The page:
Many patients who undergo knee surgery to repair a torn anterior cruciate ligament (ACL) tear the surgical graft. Can a precise stem-cell injection under advanced-imaging guidance help such postoperative tears? This is the story of a college soccer player who found himself in that situation.

ACL surgery is very common—about 250,000 to 300,000 such surgeries are performed each year. Nearly every athlete who tears the ACL ligament and can’t quickly return to play gets the surgery. The surgical procedure tears out the natural ligament and inserts a tendon into drilled tunnels. Most patients don’t realize that there are problems with the surgically replaced ACLs. The muscle the tendon graft is taken from never fully recovers its strength. In addition, the operated knee never regains position sense to guide normal landing. Finally, few patients ever return to their prior level of sports participation, and two-thirds of young patients who undergo ACL surgery develop osteoarthritis in their knee by the time they’re 30.

A precise stem-cell injection offers a non-surgical alternative, but what if the patient already has a reconstructed artificial ligament and then tears that ligament?

A recent case involving a 21-year-old college soccer player indicates that stem-cell injections can heal such postoperative injuries. The patient first tore his ACL in 2012 and underwent surgical reconstruction with his own patellar tendon. He returned to playing soccer, and in 2013 he tore the grafted ACL. He then underwent a two-stage ACL reconstruction in 2014, this time using his Achilles tendon as the ACL graft. He returned to soccer practice in 2015 and promptly tore the new ACL graft. After two ACL reconstruction surgeries there simply was no place left to drill to safely install a third ligament. The patient sought help from his own stem cells.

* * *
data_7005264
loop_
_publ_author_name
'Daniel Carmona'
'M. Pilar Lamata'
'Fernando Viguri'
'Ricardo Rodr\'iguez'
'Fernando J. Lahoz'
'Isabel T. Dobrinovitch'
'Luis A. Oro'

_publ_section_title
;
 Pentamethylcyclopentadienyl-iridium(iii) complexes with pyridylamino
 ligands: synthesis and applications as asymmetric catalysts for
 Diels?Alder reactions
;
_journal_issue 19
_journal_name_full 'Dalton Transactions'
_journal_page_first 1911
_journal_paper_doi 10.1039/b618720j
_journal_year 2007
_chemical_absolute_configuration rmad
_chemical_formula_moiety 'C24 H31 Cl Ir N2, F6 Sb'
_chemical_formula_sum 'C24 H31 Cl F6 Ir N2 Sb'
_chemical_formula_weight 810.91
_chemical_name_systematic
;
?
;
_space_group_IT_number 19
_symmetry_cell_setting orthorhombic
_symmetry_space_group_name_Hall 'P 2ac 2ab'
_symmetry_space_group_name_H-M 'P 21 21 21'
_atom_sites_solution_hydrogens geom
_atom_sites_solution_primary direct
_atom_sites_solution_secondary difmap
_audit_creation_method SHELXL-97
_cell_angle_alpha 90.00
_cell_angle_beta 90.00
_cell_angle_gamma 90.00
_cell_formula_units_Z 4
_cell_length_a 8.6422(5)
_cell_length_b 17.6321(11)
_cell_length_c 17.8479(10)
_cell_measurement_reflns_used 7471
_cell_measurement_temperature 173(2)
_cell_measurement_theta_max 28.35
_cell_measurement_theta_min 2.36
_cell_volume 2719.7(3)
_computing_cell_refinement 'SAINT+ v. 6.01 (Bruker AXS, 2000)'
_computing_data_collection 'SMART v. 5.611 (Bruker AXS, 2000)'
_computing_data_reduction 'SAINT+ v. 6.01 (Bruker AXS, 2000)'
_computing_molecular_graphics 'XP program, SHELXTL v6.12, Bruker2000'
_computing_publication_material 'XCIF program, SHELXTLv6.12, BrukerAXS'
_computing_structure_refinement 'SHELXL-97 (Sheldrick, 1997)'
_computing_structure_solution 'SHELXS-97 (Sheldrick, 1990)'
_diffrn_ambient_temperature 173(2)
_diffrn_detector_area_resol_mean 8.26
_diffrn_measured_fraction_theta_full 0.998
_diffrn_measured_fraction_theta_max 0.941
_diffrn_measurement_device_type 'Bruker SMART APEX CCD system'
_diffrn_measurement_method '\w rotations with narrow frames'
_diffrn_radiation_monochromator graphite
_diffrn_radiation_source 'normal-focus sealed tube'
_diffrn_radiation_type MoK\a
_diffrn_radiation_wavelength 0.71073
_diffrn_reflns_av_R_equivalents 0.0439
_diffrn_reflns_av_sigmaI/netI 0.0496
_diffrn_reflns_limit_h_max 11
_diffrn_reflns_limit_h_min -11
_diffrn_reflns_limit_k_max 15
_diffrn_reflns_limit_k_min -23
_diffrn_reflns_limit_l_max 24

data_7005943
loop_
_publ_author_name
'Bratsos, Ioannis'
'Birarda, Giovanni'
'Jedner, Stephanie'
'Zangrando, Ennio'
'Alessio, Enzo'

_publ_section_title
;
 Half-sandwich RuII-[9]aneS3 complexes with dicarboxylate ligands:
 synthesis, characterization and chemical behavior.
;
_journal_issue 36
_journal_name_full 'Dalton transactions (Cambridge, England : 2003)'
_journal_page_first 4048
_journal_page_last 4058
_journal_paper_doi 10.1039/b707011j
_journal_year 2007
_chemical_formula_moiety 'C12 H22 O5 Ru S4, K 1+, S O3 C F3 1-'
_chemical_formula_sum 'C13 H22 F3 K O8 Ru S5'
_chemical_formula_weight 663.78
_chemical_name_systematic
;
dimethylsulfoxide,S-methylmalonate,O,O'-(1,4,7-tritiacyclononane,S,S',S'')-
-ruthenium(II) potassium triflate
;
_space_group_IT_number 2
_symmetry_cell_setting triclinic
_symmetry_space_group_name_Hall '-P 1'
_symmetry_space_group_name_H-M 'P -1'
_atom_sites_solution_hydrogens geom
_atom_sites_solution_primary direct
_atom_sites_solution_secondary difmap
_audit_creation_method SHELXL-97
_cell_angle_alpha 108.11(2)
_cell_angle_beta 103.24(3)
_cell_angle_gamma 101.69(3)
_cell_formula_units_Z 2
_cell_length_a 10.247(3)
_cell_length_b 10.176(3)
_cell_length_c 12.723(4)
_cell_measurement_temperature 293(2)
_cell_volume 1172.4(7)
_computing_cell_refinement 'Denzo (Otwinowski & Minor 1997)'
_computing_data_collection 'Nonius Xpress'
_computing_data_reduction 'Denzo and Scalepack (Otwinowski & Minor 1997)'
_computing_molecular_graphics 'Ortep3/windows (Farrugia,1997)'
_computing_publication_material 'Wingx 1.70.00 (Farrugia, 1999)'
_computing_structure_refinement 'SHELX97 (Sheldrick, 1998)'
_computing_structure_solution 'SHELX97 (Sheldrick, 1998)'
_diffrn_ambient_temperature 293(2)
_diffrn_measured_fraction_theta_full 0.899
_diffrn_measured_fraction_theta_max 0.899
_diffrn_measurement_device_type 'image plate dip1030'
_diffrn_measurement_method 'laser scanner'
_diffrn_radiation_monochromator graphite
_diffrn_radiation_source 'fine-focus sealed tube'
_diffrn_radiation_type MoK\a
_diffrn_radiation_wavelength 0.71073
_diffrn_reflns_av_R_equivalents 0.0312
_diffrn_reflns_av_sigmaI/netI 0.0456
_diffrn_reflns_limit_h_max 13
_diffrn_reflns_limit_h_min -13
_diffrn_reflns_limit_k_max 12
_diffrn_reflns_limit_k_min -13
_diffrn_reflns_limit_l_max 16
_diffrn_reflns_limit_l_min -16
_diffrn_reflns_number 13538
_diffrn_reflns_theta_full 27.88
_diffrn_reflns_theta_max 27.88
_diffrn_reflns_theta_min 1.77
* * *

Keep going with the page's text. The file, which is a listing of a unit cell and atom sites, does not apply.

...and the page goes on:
In May 2015, his second partially torn ACL graft was injected with his own stem cells using advanced imaging in a same-day Regenexx-ACL procedure. An examination of his knee six weeks after the injection showed that the ACL was very solid and felt as tight as his normal ACL. Soon, the patient’s doctors will determine whether he needs a second stem-cell injection.

“ACL Surgery Failure” first appeared as a post on the Regenexx blog.

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